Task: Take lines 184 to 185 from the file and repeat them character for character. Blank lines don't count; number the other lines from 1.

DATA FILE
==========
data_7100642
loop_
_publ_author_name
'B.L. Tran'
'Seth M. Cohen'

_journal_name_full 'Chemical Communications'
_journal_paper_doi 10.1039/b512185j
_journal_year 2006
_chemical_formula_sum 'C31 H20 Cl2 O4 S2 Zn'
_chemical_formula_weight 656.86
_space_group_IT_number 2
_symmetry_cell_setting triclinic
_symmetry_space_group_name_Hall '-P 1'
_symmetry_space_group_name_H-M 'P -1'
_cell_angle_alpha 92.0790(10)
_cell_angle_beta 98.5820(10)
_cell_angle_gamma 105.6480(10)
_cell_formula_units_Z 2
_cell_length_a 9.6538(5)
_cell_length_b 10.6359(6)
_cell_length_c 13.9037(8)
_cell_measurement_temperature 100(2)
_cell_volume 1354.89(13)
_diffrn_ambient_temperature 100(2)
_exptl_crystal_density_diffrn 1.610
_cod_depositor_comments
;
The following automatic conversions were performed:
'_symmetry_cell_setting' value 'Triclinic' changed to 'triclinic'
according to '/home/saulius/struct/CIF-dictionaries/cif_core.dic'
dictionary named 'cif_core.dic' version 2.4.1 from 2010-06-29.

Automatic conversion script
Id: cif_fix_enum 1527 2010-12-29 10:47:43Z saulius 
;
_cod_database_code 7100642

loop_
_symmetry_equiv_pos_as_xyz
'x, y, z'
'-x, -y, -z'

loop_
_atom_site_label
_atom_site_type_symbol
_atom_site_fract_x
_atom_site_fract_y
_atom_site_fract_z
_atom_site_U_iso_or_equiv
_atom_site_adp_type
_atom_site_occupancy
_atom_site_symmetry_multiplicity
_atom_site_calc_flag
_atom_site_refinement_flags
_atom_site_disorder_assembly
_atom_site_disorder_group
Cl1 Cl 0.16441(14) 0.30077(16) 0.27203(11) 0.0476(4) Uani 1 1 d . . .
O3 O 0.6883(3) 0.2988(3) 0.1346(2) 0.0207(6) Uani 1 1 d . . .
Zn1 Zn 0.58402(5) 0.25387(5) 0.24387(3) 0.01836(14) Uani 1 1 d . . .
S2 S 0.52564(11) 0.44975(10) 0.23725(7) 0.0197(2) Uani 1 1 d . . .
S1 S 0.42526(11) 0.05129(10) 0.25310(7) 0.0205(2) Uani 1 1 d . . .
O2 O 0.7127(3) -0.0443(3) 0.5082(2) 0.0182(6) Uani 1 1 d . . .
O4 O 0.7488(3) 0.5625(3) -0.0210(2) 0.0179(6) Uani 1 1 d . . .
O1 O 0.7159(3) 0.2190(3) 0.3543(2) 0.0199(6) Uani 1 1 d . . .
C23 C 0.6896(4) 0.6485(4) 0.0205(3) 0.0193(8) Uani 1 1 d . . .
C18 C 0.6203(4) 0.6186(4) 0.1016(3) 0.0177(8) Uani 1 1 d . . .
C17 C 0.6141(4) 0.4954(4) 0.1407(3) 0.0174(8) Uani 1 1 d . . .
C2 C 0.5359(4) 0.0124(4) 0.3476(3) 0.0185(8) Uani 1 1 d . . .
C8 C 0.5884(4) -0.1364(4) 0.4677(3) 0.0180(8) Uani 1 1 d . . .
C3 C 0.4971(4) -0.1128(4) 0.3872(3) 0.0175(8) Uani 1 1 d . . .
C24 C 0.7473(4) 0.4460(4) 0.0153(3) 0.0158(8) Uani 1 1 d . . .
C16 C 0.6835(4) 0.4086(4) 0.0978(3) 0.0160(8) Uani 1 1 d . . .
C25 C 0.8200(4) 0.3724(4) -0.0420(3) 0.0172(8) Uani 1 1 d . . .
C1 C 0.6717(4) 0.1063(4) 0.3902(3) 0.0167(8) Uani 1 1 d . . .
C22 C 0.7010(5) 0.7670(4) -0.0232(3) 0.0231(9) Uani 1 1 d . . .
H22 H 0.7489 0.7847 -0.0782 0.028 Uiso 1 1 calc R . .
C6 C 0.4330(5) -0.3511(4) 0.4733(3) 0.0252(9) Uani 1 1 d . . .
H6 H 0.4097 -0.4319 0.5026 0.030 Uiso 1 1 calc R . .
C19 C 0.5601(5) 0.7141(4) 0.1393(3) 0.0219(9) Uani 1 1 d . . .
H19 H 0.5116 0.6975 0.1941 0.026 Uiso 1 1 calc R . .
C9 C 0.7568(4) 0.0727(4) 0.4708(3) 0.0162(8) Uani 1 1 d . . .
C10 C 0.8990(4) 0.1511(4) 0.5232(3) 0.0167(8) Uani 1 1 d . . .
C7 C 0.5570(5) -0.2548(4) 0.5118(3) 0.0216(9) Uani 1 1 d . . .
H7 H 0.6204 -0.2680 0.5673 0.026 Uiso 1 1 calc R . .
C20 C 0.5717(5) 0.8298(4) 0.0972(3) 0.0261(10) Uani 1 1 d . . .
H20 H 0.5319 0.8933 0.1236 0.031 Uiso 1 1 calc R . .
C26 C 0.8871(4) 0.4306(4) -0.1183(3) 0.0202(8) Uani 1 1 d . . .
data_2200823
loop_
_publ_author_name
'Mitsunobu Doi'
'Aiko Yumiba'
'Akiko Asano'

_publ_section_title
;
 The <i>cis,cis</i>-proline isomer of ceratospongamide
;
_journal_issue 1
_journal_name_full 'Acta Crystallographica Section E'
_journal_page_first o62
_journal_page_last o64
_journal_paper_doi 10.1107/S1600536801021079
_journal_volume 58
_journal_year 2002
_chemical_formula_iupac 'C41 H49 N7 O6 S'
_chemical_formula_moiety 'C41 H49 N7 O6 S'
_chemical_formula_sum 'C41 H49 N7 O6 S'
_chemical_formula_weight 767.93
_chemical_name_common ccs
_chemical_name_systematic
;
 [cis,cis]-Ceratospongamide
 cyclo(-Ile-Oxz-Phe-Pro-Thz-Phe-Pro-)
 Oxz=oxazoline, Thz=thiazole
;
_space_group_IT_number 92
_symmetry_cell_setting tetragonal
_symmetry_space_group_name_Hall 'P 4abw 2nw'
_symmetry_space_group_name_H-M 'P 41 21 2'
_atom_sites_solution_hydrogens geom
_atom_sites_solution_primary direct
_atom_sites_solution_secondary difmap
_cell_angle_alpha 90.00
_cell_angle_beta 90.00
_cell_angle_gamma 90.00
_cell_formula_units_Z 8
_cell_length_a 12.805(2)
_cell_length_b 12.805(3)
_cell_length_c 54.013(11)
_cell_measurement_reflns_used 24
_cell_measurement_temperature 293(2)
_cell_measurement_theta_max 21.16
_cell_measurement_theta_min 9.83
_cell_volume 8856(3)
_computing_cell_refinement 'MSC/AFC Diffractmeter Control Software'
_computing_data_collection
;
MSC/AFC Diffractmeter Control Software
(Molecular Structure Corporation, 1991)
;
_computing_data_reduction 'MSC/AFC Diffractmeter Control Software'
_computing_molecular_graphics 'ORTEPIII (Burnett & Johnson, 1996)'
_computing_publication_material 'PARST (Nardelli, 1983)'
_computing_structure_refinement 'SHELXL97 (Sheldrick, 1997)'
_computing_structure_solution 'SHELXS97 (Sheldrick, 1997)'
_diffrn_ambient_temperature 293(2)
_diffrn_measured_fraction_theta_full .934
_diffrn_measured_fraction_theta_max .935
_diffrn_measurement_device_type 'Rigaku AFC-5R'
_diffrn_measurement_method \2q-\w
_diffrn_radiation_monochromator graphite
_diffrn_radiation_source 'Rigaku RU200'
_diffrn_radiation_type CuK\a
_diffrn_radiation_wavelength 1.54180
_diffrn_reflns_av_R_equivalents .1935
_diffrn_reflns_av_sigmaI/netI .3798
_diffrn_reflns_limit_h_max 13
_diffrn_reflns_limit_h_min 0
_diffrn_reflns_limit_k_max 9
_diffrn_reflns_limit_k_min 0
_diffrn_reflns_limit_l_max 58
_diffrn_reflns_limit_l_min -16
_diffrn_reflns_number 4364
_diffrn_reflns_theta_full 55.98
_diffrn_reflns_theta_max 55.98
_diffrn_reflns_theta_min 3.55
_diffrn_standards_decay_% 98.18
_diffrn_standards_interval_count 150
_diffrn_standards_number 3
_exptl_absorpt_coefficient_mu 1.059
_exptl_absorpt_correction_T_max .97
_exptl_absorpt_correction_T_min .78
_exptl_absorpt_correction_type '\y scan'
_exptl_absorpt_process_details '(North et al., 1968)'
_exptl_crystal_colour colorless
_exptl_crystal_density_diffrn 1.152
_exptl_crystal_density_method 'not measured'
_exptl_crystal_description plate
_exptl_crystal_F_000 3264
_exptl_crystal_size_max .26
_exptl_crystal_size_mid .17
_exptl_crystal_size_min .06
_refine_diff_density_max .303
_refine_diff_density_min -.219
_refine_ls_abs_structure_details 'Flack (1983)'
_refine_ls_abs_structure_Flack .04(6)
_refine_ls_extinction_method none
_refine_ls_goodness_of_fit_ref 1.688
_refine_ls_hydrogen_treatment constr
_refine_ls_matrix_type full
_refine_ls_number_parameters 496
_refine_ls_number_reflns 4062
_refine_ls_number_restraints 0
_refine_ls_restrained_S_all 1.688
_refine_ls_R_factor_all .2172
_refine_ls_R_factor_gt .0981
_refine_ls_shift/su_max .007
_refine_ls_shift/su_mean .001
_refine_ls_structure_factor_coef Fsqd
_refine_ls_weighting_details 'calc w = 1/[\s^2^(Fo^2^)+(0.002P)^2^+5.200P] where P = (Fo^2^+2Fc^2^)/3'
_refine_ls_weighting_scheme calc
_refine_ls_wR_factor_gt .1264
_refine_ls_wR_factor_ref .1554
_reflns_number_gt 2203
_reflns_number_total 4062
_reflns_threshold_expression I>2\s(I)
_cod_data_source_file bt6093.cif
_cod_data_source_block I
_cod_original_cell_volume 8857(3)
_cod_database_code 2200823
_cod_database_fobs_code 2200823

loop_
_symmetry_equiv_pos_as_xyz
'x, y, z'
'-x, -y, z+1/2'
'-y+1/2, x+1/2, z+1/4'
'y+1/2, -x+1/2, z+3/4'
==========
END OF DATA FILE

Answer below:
_refine_ls_extinction_method none
_refine_ls_goodness_of_fit_ref 1.688